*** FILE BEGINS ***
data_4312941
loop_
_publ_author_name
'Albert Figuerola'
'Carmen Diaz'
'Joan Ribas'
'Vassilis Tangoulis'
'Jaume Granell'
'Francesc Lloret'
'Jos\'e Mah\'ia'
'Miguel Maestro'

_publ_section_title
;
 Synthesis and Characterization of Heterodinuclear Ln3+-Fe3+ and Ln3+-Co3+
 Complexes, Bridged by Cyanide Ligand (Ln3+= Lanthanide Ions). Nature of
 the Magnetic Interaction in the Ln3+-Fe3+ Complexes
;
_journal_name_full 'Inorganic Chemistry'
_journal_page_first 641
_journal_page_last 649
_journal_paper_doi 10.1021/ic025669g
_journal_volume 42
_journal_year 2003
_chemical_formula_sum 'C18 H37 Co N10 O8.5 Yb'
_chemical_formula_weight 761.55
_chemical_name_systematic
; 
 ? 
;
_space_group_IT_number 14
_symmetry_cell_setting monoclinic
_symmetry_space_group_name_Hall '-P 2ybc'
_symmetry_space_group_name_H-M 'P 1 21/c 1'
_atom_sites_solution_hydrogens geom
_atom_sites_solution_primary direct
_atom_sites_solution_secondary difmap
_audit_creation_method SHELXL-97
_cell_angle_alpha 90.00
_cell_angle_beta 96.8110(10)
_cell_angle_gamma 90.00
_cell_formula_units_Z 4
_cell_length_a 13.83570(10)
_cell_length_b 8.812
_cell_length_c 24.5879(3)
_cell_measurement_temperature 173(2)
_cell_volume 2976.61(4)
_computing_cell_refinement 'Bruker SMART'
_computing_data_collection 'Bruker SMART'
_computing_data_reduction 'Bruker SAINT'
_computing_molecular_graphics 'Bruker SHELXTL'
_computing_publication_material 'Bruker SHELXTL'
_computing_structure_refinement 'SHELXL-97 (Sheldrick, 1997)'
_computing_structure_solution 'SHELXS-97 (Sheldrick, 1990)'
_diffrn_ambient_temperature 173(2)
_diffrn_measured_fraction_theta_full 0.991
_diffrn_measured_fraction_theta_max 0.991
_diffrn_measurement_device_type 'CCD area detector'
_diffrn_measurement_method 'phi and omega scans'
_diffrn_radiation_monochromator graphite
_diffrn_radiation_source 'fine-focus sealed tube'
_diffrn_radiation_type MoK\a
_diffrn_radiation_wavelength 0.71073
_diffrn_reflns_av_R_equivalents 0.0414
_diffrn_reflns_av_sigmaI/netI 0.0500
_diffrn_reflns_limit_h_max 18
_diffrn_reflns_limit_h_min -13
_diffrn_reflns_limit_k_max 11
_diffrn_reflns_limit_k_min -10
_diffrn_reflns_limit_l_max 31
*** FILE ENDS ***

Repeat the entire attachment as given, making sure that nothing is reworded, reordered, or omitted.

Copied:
data_4312941
loop_
_publ_author_name
'Albert Figuerola'
'Carmen Diaz'
'Joan Ribas'
'Vassilis Tangoulis'
'Jaume Granell'
'Francesc Lloret'
'Jos\'e Mah\'ia'
'Miguel Maestro'

_publ_section_title
;
 Synthesis and Characterization of Heterodinuclear Ln3+-Fe3+ and Ln3+-Co3+
 Complexes, Bridged by Cyanide Ligand (Ln3+= Lanthanide Ions). Nature of
 the Magnetic Interaction in the Ln3+-Fe3+ Complexes
;
_journal_name_full 'Inorganic Chemistry'
_journal_page_first 641
_journal_page_last 649
_journal_paper_doi 10.1021/ic025669g
_journal_volume 42
_journal_year 2003
_chemical_formula_sum 'C18 H37 Co N10 O8.5 Yb'
_chemical_formula_weight 761.55
_chemical_name_systematic
; 
 ? 
;
_space_group_IT_number 14
_symmetry_cell_setting monoclinic
_symmetry_space_group_name_Hall '-P 2ybc'
_symmetry_space_group_name_H-M 'P 1 21/c 1'
_atom_sites_solution_hydrogens geom
_atom_sites_solution_primary direct
_atom_sites_solution_secondary difmap
_audit_creation_method SHELXL-97
_cell_angle_alpha 90.00
_cell_angle_beta 96.8110(10)
_cell_angle_gamma 90.00
_cell_formula_units_Z 4
_cell_length_a 13.83570(10)
_cell_length_b 8.812
_cell_length_c 24.5879(3)
_cell_measurement_temperature 173(2)
_cell_volume 2976.61(4)
_computing_cell_refinement 'Bruker SMART'
_computing_data_collection 'Bruker SMART'
_computing_data_reduction 'Bruker SAINT'
_computing_molecular_graphics 'Bruker SHELXTL'
_computing_publication_material 'Bruker SHELXTL'
_computing_structure_refinement 'SHELXL-97 (Sheldrick, 1997)'
_computing_structure_solution 'SHELXS-97 (Sheldrick, 1990)'
_diffrn_ambient_temperature 173(2)
_diffrn_measured_fraction_theta_full 0.991
_diffrn_measured_fraction_theta_max 0.991
_diffrn_measurement_device_type 'CCD area detector'
_diffrn_measurement_method 'phi and omega scans'
_diffrn_radiation_monochromator graphite
_diffrn_radiation_source 'fine-focus sealed tube'
_diffrn_radiation_type MoK\a
_diffrn_radiation_wavelength 0.71073
_diffrn_reflns_av_R_equivalents 0.0414
_diffrn_reflns_av_sigmaI/netI 0.0500
_diffrn_reflns_limit_h_max 18
_diffrn_reflns_limit_h_min -13
_diffrn_reflns_limit_k_max 11
_diffrn_reflns_limit_k_min -10
_diffrn_reflns_limit_l_max 31